Due to his position on these issues, he was viewed as increasingly dangerous by his enemies. He was ridiculed, accused of being a 'Jewish lackey' (Zsidóbérenc), of being anti-Axis, and was under constant attack by the extreme political right. Seeing that neither Regent Horthy, nor the Prime Minister Kállay were able or willing to defend him, on 8 June 1943, he submitted his resignation.
He was succeeded by Colonel-In-Chief Lajos Csatay, and the daily press praised the person of the departing minister. On 16 June, the social democratic daily Népszava (Voice of the People) published an exceptionally warm appraisal. Endre Bajcsy-Zsilinszky, in his memoirs on government related matters, he wrote that in his 10 June submission to the Regent, he praised the service of the departing minister. The city of Marosvásárhely named him an honorary citizen but, due to 19 March 1944 occupation of Hungary by the Germans, the ceremony was cancelled.
The war's end
From behind the scenes, Vilmos Nagy continued to support the efforts of those who wished to achieve a separate peace with the Allies. Hungary lay in the direct path of the Nazi armies retreating from the onslaught of the Red Army, and based on past experience, he foresaw the utter destruction to be visited upon the land and the people as the fighting moved ever closer to the borders of Hungary.
The extreme right was not satisfied with distancing him from a position of power and authority, and after the government's takeover by the fascist Arrow Cross, on 16 November 1944, the gendarmerie (csendőrök) arrested him at his Piliscsaba home. After being held for two days at Hotel Lomnic on Svábhegy, which served as a prison facility of the Arrow Cross, together with his brother Béla and other prisoners, he was transferred to the prison in Sopronköhida.
As the Red Army approached, the prisoners, under the command of lieutenant colonel Árpád Barcsay of the gendarmes, were transported to Passau Bavaria, then to Pfarrkirchen, and finally force marched to Gschaid. The Ministry of Defense discovered the constantly moving prisoners in Simbach, and their intervention forced the prisoners' transport to the ministry compound in Tann where they were released. From Tann, on Sunday 28 April 1945, together with his brother, he moved to Zimmern[disambiguation needed] where he found accommodations on a Bavarian farm until the US forces reached them on 1 May.
He managed to return to Hungary in 1946, and in the initial period of the governing coalition of the various political factions, he participated as a committee member for the assessment of military pensions.
After the Communist takeover of 1948, together with many of his peers, he was unjustly attacked, his apartment confiscated, and his pension revoked. He found employment as a gardener and caretaker at the tree nursery of Pilisi Parkerdő gazdaság, where he tended to the planting and care of seedlings, and later, he found employment as a metalsmith.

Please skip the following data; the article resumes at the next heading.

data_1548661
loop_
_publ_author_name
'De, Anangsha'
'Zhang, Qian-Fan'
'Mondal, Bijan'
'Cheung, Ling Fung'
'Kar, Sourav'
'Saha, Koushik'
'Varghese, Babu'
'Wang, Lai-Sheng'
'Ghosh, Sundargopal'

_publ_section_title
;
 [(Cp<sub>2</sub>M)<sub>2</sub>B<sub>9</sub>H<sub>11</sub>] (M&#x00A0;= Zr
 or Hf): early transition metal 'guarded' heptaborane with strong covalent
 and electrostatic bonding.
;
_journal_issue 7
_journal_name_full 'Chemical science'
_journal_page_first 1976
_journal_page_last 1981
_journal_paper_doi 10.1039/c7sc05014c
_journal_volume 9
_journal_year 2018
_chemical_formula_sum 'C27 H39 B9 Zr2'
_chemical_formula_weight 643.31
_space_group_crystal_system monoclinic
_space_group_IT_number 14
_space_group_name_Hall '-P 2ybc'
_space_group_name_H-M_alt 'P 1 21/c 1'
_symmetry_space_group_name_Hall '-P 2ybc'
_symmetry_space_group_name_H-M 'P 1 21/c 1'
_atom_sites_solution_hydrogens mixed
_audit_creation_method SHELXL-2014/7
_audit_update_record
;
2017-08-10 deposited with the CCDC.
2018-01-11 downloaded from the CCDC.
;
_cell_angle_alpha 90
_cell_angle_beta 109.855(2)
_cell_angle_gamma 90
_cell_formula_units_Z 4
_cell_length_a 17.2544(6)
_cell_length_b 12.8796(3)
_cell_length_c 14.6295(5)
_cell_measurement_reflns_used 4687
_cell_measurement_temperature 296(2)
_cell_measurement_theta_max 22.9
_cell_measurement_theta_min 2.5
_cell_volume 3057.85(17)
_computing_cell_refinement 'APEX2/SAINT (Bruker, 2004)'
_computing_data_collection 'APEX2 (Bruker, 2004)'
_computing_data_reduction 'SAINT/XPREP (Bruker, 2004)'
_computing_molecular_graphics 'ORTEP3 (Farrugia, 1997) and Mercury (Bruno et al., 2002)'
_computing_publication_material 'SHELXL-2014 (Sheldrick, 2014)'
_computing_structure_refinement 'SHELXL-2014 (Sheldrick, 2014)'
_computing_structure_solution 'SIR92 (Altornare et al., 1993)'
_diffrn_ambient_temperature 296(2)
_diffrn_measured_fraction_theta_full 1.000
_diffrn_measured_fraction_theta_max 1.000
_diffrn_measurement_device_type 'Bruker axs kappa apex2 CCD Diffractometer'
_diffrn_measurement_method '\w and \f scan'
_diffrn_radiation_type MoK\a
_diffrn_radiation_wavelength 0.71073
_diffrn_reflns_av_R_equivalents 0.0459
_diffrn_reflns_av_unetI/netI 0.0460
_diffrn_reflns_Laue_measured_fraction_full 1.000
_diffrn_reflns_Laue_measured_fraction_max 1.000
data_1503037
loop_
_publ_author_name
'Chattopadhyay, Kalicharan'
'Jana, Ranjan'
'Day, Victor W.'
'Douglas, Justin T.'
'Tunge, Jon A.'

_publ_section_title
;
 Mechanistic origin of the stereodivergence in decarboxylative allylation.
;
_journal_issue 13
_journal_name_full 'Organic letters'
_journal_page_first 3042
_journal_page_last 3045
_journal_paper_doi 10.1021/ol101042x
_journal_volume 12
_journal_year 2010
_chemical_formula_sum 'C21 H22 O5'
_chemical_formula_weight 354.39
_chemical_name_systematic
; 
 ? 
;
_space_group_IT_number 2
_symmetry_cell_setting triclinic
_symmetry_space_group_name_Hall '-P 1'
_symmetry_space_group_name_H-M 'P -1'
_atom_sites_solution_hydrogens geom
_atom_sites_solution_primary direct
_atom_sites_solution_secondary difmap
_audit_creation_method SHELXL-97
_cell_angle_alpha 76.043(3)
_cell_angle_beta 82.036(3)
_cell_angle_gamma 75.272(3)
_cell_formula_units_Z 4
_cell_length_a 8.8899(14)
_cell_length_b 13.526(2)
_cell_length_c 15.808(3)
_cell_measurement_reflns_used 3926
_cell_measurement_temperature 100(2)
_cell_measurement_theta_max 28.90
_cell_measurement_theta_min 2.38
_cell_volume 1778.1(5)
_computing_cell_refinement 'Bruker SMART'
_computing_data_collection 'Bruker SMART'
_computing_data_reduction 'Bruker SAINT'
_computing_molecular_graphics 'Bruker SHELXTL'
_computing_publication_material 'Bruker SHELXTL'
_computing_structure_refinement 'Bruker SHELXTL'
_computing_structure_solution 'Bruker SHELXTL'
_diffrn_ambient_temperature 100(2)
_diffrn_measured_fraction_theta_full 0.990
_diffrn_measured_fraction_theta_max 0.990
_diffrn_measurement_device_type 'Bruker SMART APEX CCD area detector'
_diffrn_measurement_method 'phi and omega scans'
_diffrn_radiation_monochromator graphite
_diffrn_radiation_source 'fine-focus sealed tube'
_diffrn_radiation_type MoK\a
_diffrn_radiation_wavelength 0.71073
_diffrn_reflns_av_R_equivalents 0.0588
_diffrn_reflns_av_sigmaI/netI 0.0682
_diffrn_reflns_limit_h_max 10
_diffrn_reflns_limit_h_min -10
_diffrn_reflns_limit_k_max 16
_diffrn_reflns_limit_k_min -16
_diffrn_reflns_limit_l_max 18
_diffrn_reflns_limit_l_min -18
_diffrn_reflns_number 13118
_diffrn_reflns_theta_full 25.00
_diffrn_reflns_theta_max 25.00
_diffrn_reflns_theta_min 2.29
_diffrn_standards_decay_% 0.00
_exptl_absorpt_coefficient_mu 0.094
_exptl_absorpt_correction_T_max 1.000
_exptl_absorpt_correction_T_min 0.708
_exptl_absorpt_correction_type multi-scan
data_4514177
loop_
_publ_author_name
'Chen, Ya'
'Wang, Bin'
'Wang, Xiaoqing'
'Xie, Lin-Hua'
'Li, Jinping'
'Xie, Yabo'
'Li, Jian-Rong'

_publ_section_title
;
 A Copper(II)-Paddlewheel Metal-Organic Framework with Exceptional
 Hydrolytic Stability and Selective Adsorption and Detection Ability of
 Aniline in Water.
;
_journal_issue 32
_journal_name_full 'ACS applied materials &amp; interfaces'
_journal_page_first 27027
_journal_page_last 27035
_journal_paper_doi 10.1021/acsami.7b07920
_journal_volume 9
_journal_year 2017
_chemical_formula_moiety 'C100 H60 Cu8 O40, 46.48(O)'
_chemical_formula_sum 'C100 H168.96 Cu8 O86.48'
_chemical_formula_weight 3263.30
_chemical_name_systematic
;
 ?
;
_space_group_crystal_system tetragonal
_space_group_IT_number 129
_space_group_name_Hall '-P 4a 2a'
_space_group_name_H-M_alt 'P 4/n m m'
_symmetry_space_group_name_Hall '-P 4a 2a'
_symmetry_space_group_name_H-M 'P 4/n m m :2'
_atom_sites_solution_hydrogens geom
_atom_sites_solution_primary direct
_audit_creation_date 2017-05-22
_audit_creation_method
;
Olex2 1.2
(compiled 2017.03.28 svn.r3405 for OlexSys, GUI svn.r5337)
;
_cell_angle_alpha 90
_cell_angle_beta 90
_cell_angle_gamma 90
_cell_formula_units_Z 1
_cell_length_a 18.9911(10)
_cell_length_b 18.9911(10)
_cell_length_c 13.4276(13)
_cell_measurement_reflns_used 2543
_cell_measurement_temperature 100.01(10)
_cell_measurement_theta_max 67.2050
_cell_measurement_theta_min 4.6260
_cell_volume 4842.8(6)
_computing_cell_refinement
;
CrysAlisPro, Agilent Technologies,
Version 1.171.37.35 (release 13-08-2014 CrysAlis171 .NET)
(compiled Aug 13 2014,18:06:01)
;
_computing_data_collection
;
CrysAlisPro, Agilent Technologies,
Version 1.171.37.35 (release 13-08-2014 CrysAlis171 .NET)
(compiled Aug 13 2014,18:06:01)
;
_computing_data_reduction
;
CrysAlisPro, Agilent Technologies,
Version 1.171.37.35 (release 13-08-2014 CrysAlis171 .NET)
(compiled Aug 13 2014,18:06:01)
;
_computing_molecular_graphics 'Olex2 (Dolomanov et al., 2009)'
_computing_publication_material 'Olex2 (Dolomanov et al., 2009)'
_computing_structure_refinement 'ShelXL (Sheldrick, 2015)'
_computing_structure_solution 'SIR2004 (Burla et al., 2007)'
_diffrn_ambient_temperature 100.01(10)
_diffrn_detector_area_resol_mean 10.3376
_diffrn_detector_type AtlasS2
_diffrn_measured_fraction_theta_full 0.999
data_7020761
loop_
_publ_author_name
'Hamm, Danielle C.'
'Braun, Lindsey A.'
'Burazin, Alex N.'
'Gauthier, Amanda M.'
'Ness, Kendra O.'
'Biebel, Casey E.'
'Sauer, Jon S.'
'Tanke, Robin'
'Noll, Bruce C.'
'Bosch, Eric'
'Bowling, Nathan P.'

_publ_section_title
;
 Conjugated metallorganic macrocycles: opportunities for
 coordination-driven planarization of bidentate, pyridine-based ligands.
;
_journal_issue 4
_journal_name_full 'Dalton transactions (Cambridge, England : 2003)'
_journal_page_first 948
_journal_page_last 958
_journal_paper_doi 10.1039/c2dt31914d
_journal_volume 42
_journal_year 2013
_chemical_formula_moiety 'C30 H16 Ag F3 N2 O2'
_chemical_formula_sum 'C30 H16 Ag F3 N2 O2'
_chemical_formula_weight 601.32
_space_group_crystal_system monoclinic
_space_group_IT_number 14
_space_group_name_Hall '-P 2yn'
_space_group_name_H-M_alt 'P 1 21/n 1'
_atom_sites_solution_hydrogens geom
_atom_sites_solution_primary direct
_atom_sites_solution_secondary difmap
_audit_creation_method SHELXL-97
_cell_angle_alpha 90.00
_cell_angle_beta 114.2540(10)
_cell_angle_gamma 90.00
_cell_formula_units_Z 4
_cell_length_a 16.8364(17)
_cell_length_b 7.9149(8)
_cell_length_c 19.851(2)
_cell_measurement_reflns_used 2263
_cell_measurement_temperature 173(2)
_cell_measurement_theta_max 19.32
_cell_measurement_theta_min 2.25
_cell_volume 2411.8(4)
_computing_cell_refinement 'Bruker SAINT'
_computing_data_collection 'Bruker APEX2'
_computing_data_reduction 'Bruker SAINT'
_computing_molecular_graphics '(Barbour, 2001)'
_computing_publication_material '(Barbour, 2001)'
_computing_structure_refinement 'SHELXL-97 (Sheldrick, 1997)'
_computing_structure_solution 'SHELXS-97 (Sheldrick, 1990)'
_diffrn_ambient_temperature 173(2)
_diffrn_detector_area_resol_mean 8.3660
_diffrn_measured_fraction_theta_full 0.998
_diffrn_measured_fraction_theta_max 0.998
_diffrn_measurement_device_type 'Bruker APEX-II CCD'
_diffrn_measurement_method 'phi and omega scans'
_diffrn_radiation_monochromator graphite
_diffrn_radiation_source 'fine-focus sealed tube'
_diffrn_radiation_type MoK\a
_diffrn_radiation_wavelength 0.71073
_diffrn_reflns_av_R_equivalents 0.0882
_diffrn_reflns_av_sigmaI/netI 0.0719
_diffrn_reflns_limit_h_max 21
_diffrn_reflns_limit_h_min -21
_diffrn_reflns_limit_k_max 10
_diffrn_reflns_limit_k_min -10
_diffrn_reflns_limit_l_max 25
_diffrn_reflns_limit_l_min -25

At the beginning of 1950's, a singularly unexpected event transpired. He received an invitation to the fiftieth graduation reunion of his high school. The invitation came from his former classmate and fellow graduate, Dr. Petru Groza, who at the time was the President of Romania. Nagy replied that he cannot participate due to his lack of funds and a passport. The President then used his influence with the Hungarian government, and the Secretary of the Hungarian Communist Party, Mátyás Rákosi, was obliged to provide the means to attend the reunion. Further intervention by the President saw the general's pension reinstated.
He gained a measure of comfort and fulfillment when he was selected in 1965 as the first Hungarian Righteous among the Nations by the Yad Vashem Institute of Jerusalem. The aging general remained mentally active until his death by spending his time writing, editing, and reading. In 1964, he re-edited his work, Végzetes esztendök ("Fateful Years"), which was originally published in 1947. The long lived soldier died in Piliscsaba on 21 June 1976, shortly after his ninety second birthday.
In addition to his military expertise, Vilmos Nagy of Nagybaczon was also a military theorist and a historian.
Based on his personal and extensive battlefield and General Staff experience, his valuable contributions to our knowledge of the times has been invaluable. His works
- The Campaign Against Romania (A Románia elleni hadjárat), Budapest, 1923.
- The Attack (A támadás), Budapest, 1926.
- Conquest of Serbia (Szerbia meghódítása), Budapest, 1929
- The Fateful Years 1938–1945. (Végzetes esztendök 1938–1945), memoirs (emlékirat) Budapest, 1947).
- In retirement, Vilmos Nagy lived under very modest circumstances and recognition was denied until the 1990s, when changes in the political landscape made this possible.
- As part of Hungary's millennium celebrations on 9 September 2000, his hometown organized The first World Meet of Piliscsaba, during which he was posthumously honoured as an 'Exemplary citizen of Piliscsaba', an act that pleased his old neighbours and fellow townsmen. His military medals were transferred to Mrs. András Fáy and Mrs. Károly Nagy, his grandchildren.
- On 18 June 2003, with the active promotion of the Federation of Jewish Communities in Hungary, in hand with the Hungarian Federation of Forced Laborers, and the National Memorial and Reconciliation Commission of Hungary, dedicated a memorial plaque in honour of the former Minister of Defense.
- On the 120th anniversary of his birth in 2004, Nagybaczon in Transylvania also dedicated a memorial plaque in his honour.
- On 9 September 2006, with a military guard of honour present, his burial place was declared a part of the National Cemetery of Hungary.
- József Károlyfalvi: The Presbyiterian General: The Military and Political career of Vilmos Nagy of Nagybaczon (A református tábornok: Nagybaczoni-Nagy Vilmos katonai-politikai pályája)
- Sándor Szakály: The Hungarian Military Elite 1938–1945. Osiris Publishers (A magyar katonai elit)
||This article includes a list of references, but its sources remain unclear because it has insufficient inline citations. (September 2009)|
|Minister of Defence
|Commander of the Hungarian First Army
1 March 1940 – 1 February 1941
Lieutenant-General István Schweitzer